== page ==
Apple's ALAC codec goes open-source

The release of a new iPhone or other Apple product is always an exciting event for fans of the company and its technology. News that was not as well publicized, however, was the company's announcement that ALAC was going open-source, as Engadget reports.

Apple's ALAC file format is one that may have slipped past many people, for various reasons. For groups of audiophiles, the transition to open-source is a prospect they are eagerly awaiting. ALAC, like FLAC, are both 'lossless' codecs. In plain English, this means they give a perfect reproduction of the original source material, while still retaining smaller file sizes through some compression. FLAC is not available on Apple devices, without some additional legwork in order to make it operate. However, Apple's own file format will work with Apple's devices natively. AAC and MP3 are considered 'lossy' formats, meaning they do not give a perfect reproduction of the original material. 

The code for ALAC has been released under the Apache license. While it could take some time to make an impact outside of Apple devices and audiophiles, the competition with FLAC could finally begin. Support for the codec could also arrive on other devices; both the hardware and software varieties. The official entry is on MacOSForge along with a link to the licensing agreements.

Report a problem with article
Previous Story

Microsoft shows off (again) Xbox Companion app for Windows Phone

Next Story

Focus Flash and Focus S coming to AT&T on Nov. 6

26 Comments

Commenting is disabled on this article.

A good move by Apple, certainly, however I would be rather more impressed to see FLAC support added to iPods via a software update.

i agree with n_K. because FLAC is pretty much already the standard as far as lossless formats go.

so apple doing this is pretty much pointless. but i guess it can't be a bad thing though

Why did they even bother making this crap when FLAC already existed, and they're basically exactly the same!? They honestly cared that much about making it incompatible with every other OS and device on the market and found out the attempt failed!?

n_K said,
Why did they even bother making this crap when FLAC already existed, and they're basically exactly the same!? They honestly cared that much about making it incompatible with every other OS and device on the market and found out the attempt failed!?

Both FLAC and ALAC came out around at a similar time, just a few years apart. I'm not surprised Apple attempted to have their own codec succeed. Now that it's more or less in the dustbin of history besides Apple devices it's nice that they released it under the Apache licence. They could've just let it die out like any other codec out there, but instead it's in the hands of the opensource community now.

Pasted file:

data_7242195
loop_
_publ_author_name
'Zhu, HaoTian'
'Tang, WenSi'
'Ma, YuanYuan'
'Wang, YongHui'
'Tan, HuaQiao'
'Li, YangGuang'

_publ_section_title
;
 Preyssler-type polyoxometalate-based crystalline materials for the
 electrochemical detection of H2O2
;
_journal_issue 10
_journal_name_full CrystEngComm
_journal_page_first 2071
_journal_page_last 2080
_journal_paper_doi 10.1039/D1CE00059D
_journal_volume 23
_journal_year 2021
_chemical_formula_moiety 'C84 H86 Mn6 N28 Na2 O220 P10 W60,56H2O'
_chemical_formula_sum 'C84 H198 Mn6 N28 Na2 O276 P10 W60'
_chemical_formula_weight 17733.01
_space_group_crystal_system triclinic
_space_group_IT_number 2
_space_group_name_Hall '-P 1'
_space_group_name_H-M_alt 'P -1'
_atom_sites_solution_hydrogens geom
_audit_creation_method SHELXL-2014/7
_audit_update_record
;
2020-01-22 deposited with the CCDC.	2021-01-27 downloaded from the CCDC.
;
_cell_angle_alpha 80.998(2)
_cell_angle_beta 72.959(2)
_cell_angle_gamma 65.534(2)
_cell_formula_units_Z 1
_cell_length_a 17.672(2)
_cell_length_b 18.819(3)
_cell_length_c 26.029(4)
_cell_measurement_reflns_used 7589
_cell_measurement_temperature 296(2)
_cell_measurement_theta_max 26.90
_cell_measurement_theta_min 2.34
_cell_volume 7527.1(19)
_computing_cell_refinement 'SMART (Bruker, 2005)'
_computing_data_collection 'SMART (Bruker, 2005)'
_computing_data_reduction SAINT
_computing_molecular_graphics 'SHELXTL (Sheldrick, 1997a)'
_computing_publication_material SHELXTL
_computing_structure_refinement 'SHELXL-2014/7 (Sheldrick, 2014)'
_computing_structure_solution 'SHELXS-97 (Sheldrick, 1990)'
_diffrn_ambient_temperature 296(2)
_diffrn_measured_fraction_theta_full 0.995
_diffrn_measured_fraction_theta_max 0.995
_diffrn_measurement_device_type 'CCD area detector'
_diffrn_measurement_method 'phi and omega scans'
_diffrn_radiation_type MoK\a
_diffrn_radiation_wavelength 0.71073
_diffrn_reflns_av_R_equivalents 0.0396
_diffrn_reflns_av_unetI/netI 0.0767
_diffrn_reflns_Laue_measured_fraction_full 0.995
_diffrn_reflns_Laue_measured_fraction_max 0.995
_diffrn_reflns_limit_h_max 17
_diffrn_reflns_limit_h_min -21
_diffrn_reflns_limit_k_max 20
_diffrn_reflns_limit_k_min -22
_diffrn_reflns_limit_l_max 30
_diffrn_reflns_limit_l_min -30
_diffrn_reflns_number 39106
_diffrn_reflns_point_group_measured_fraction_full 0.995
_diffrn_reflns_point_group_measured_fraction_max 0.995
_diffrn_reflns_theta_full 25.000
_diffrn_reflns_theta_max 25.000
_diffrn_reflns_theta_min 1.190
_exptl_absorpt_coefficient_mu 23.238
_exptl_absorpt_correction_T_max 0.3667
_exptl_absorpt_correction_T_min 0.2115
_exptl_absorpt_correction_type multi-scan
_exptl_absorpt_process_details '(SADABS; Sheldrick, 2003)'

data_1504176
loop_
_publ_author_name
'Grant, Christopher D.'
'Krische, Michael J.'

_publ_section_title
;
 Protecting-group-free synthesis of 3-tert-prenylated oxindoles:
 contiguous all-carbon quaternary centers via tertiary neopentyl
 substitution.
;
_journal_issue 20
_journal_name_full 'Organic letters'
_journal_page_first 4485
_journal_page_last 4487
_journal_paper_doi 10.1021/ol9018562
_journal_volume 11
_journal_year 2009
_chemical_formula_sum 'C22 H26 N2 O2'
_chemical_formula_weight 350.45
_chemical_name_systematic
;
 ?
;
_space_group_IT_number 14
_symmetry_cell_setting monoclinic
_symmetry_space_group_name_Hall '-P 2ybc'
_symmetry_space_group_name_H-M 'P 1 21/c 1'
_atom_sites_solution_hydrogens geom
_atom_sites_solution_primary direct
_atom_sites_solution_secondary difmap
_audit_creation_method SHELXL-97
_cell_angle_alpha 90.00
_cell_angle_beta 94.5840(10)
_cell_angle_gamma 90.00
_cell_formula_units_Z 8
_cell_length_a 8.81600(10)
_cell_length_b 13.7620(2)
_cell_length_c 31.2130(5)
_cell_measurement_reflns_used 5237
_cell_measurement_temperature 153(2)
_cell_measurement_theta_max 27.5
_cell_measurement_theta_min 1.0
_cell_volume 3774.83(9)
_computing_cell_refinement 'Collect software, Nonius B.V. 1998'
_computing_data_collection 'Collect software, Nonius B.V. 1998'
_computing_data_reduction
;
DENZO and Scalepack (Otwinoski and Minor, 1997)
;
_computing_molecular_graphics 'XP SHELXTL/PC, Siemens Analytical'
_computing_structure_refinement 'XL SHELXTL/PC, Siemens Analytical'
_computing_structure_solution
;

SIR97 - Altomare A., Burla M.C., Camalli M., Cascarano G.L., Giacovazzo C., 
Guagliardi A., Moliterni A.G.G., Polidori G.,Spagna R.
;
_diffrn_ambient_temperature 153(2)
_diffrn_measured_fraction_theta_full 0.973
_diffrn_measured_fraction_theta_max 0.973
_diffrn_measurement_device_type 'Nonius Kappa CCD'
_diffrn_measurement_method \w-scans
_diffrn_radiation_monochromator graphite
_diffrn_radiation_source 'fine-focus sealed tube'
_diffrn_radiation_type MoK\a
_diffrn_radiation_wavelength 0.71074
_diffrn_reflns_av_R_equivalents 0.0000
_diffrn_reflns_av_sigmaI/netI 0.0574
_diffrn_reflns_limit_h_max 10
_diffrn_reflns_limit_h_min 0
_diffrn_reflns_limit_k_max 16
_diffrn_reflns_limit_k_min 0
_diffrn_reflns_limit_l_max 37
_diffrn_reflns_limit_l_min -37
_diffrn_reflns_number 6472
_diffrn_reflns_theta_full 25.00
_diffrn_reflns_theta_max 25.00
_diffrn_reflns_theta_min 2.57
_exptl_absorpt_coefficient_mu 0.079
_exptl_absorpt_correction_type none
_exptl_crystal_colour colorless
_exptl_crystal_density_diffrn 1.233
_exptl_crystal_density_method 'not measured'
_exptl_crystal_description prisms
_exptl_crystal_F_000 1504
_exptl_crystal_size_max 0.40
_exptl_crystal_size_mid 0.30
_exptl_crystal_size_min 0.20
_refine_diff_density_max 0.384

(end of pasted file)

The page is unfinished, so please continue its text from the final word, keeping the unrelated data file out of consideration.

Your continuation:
OuchOfDeath said,

Both FLAC and ALAC came out around at a similar time, just a few years apart. I'm not surprised Apple attempted to have their own codec succeed. Now that it's more or less in the dustbin of history besides Apple devices it's nice that they released it under the Apache licence. They could've just let it die out like any other codec out there, but instead it's in the hands of the opensource community now.

It's good it's out there, don't get me wrong, but I just find apple a bit of a joke, not having support for FLAC by coming up with basically the exact same thing but just so it's incompatible.

n_K said,

It's good it's out there, don't get me wrong, but I just find apple a bit of a joke, not having support for FLAC by coming up with basically the exact same thing but just so it's incompatible.

Agreed. Unfortunately that's often how Apple operates. Still, they offer some degree to the opensource community.

I doubt this will make many more people use it, using a lossless format on an apple product is just stupid. 64 GB maximum is like 128 albums.

De.Bug said,
I doubt this will make many more people use it, using a lossless format on an apple product is just stupid. 64 GB maximum is like 128 albums.

Not everyone needs millions of songs.

Ninja Grinch said,

Not everyone needs millions of songs.

Well, I'd at least like to have a variety. I mean I could probably fill 128 albums with 15 artists,

De.Bug said,
I doubt this will make many more people use it, using a lossless format on an apple product is just stupid. 64 GB maximum is like 128 albums.

Why the hell would you use lossless audio on a tablet or a phone?

kavazovangel said,

Why the hell would you use lossless audio on a tablet or a phone?


If you were not using it on an Apple tablet or phone why else would you use ALAC? FLAC is the standard for lossless on the computer.

De.Bug said,
I doubt this will make many more people use it, using a lossless format on an apple product is just stupid. 64 GB maximum is like 128 albums.
I only usually carry around about 60 albums that I'm currently listening to, I think it's better this way than having my entire library

De.Bug said,
I doubt this will make many more people use it, using a lossless format on an apple product is just stupid. 64 GB maximum is like 128 albums.

You do realise that for some of us we archive out CD's in lossless format for security and flexibility when it comes to re-encoding from a lossless to a lossy format for a portable player.